On May 5, Yom HaShoah (Holocaust Memorial Day), the Center, Temple of the High Country and ASU's Hillel chapter also hold a public reading of the names of European Jews murdered by the Germans during the Holocaust in front of Belk Library. This reading is scheduled to start at 10:00 am and will last until 6:00 pm, when it concludes with a ceremony. For more information and instructions on how to sign up to be part of the reading, please see the Center webpage on this event.
For questions about the play and panel, please call 828.262.2311 or email firstname.lastname@example.org.
This Nonviolence Stuff'll Get You Killed
The presentation explores the complex relationship between the civil right movement's ealy commitment to non-violence and the long tradition of African American armed self-defense against the terror of white supremacy.
at the Plemmons Student Union's Blue Ridge Ballroom, Room 201 AB. The lecture is free and open to the public.
Rosanne Cash, singer, songwriter, author: "If the 'arc of the moral universe bends toward justice', as Martin Luther King said, then Si Kahn has devoted his life to riding that arc. His powerful impulse to service, combined with deep compassion, is a force of nature. I put Si in the same category as Woody Guthrie, as Pete Seeger, and in a strange way, with my Dad, who shared his righteous sense of humanity, and his love of the 'meek', who he truly believed would 'inherit the earth.'"
Rabbi David Saperstein, Director, Religious Action Center of Reform Judaism: "This beautifully written book (Creative Community Organizing) captures the connections of Jewish values and American democratic ideals as memorably, movingly and vividly as any I have read. An inspiring, remarkably insightful and urgently needed treasure for social justice activists everywhere."
Please join us at the Jones House in Boone on Tuesday, April 26 at 7:30 p.m. for a fundraising event featuring social justice organizer and musician Si Kahn. Benefiting the Center for Judaic, Holocaust, and Peace Studies and the Center for Appalachian Studies at Appalachian State University, this intimate get-together limited to 40 people will explore the role of history and memory in the pursuit of social justice.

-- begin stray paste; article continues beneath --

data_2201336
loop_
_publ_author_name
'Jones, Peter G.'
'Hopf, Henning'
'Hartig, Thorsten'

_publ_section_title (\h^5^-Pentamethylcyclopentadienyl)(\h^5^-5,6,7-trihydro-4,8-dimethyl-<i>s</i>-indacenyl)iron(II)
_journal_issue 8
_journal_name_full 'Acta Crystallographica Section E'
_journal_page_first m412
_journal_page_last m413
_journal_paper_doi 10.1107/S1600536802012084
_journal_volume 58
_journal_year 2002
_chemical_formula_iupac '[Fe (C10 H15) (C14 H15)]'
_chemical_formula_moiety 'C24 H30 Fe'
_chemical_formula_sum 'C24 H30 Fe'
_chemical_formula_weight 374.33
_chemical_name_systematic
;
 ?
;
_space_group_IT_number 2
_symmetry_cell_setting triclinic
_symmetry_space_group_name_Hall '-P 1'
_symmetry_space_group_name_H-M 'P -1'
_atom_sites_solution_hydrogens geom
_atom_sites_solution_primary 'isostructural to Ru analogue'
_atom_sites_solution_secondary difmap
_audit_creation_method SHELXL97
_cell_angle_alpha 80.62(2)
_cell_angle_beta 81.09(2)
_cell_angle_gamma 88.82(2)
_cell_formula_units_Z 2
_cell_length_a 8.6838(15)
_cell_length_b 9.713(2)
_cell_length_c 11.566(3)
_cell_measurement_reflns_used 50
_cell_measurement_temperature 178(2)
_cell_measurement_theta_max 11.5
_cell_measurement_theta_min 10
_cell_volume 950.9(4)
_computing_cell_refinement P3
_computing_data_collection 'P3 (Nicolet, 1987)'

For his special return visit to the High Country, Si will read and perform songs from his two most recent musicals, Hope and Precious Memories. Refreshments and hors d'oeuvres will be served.
Si's appearance at the Jones House is part of a larger program on African-American and Jewish organizers in the freedom struggle of the 1960s. On Tuesday morning, April 26, Si will be on a 10:30 am panel with Charles E. Cobb, Jr., a SNCC field secretary in mid-1960s Mississippi, and current ASU student activists. The panel will take place at the Greenbriar Theater, Plemmons Student Union (PSU), Room 200.
The overall program will start at 7:00 pm on Monday, April 25, at PSU's Blue Ridge Ballroom, Room 201 AB, with a lecture by Charlie Cobb based on his latest book, This Nonviolent Stuff'll Get You Killed: How Guns Made the Civil Rights Movement Possible. Cobb's presentation explores the complex relationship between the civil rights movement's early commitment to non-violence and the long tradition of African American armed self-defense against the terror of white supremacy.
At the Jones House event Tuesday evening, Dr. William Schumann, director of the Center for Appalachian Studies and Dr. Thomas Pegelow Kaplan, director of the Center for Judaic, Holocaust, and Peace Studies, will introduce guests to the work of their respective centers in order to invite conversation about the role of the university in supporting inclusive, sustainable community development.
To join us for this special event, a suggested minimum donation of $50 per ticket should be mailed to either center prior to the event. Contributors of $100 or more will receive an autographed copy of Si Kahn's latest book Creative Community Organizers: A Guide for Rabble-Rousers, Activists and Quiet Lovers of Justice.
A receipt for the value of your charitable donation will be mailed back with your tickets. Please mail your check for $50 or more to either of the following addresses:
Center for Appalachian Studies Center for Judaic, Holocaust, and Peace Studies
ASU Box 32018 ASU Box 32146
Boone, NC 28607 Boone, NC 28607
About Si Kahn
Si Kahn will enliven the discussion by sharing a unique perspective that transcends social activism, scholarship, music, and the arts. Born in 1944, Si Kahn has worked for over 50 years as a civil rights, labor and community organizer and musician. He began his organizing career in 1965 in Arkansas with the Student Nonviolent Coordinating Committee, more popularly known as SNCC, the student wing of the Southern Civil Rights Movement.
Si worked with the United Mine Workers of America (UMWA) on the Brookside Strike in Harlan County, Kentucky and with the Amalgamated Clothing and Textile Workers Union (ACTWU) on the J.P. Stevens campaign. These historic labor struggles are documented in the movies Harlan County U.S.A. and Norma Rae. His latest social justice organizing project is Musicians United To Protect Bristol Bay, an international network of over 500 musicians working to help stop the proposed Pebble Mine in Alaska's magnificent Bristol Bay.
A long time activist in the Jewish community, Si carries on the work of his father Rabbi Benjamin M. Kahn, who served as the international head of B'nai B'rith. Si himself was the founding national chair of the Jewish Fund for Justice, the predecessor organization to Bend the Arc: A Jewish Partnership for Justice. Bend the Arc is building the power and passion of the progressive Jewish movement in America by bringing together Jews from across the country to advocate and organize for a more just and equal society, the only national Jewish organization that is focused solely on promoting these values here in the U.S.